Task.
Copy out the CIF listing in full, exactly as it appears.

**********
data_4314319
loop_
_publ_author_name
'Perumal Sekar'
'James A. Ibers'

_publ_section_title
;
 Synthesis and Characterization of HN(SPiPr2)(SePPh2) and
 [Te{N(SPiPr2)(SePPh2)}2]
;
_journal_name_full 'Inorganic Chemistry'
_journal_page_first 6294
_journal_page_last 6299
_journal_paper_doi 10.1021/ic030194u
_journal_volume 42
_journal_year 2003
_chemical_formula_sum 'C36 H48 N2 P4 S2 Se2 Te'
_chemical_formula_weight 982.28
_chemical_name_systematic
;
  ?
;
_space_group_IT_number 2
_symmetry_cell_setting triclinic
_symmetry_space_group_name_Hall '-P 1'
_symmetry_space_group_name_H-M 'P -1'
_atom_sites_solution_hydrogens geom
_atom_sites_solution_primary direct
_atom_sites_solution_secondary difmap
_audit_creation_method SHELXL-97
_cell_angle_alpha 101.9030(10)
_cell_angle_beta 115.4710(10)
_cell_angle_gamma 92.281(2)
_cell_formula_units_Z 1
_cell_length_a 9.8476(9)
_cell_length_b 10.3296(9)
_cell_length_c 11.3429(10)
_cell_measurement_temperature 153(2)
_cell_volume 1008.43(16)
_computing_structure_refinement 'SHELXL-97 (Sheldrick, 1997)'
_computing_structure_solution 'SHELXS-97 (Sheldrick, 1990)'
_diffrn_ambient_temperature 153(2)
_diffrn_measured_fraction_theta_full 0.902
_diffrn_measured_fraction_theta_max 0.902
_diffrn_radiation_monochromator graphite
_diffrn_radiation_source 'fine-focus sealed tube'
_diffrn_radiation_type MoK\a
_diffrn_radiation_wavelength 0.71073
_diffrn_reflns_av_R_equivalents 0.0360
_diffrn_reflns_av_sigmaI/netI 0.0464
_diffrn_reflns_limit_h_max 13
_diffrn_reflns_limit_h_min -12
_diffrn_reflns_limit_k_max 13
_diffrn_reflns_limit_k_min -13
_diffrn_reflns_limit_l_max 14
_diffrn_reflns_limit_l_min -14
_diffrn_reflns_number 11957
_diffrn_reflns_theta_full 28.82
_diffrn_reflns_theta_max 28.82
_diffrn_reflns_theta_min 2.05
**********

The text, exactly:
data_4314319
loop_
_publ_author_name
'Perumal Sekar'
'James A. Ibers'

_publ_section_title
;
 Synthesis and Characterization of HN(SPiPr2)(SePPh2) and
 [Te{N(SPiPr2)(SePPh2)}2]
;
_journal_name_full 'Inorganic Chemistry'
_journal_page_first 6294
_journal_page_last 6299
_journal_paper_doi 10.1021/ic030194u
_journal_volume 42
_journal_year 2003
_chemical_formula_sum 'C36 H48 N2 P4 S2 Se2 Te'
_chemical_formula_weight 982.28
_chemical_name_systematic
;
  ?
;
_space_group_IT_number 2
_symmetry_cell_setting triclinic
_symmetry_space_group_name_Hall '-P 1'
_symmetry_space_group_name_H-M 'P -1'
_atom_sites_solution_hydrogens geom
_atom_sites_solution_primary direct
_atom_sites_solution_secondary difmap
_audit_creation_method SHELXL-97
_cell_angle_alpha 101.9030(10)
_cell_angle_beta 115.4710(10)
_cell_angle_gamma 92.281(2)
_cell_formula_units_Z 1
_cell_length_a 9.8476(9)
_cell_length_b 10.3296(9)
_cell_length_c 11.3429(10)
_cell_measurement_temperature 153(2)
_cell_volume 1008.43(16)
_computing_structure_refinement 'SHELXL-97 (Sheldrick, 1997)'
_computing_structure_solution 'SHELXS-97 (Sheldrick, 1990)'
_diffrn_ambient_temperature 153(2)
_diffrn_measured_fraction_theta_full 0.902
_diffrn_measured_fraction_theta_max 0.902
_diffrn_radiation_monochromator graphite
_diffrn_radiation_source 'fine-focus sealed tube'
_diffrn_radiation_type MoK\a
_diffrn_radiation_wavelength 0.71073
_diffrn_reflns_av_R_equivalents 0.0360
_diffrn_reflns_av_sigmaI/netI 0.0464
_diffrn_reflns_limit_h_max 13
_diffrn_reflns_limit_h_min -12
_diffrn_reflns_limit_k_max 13
_diffrn_reflns_limit_k_min -13
_diffrn_reflns_limit_l_max 14
_diffrn_reflns_limit_l_min -14
_diffrn_reflns_number 11957
_diffrn_reflns_theta_full 28.82
_diffrn_reflns_theta_max 28.82
_diffrn_reflns_theta_min 2.05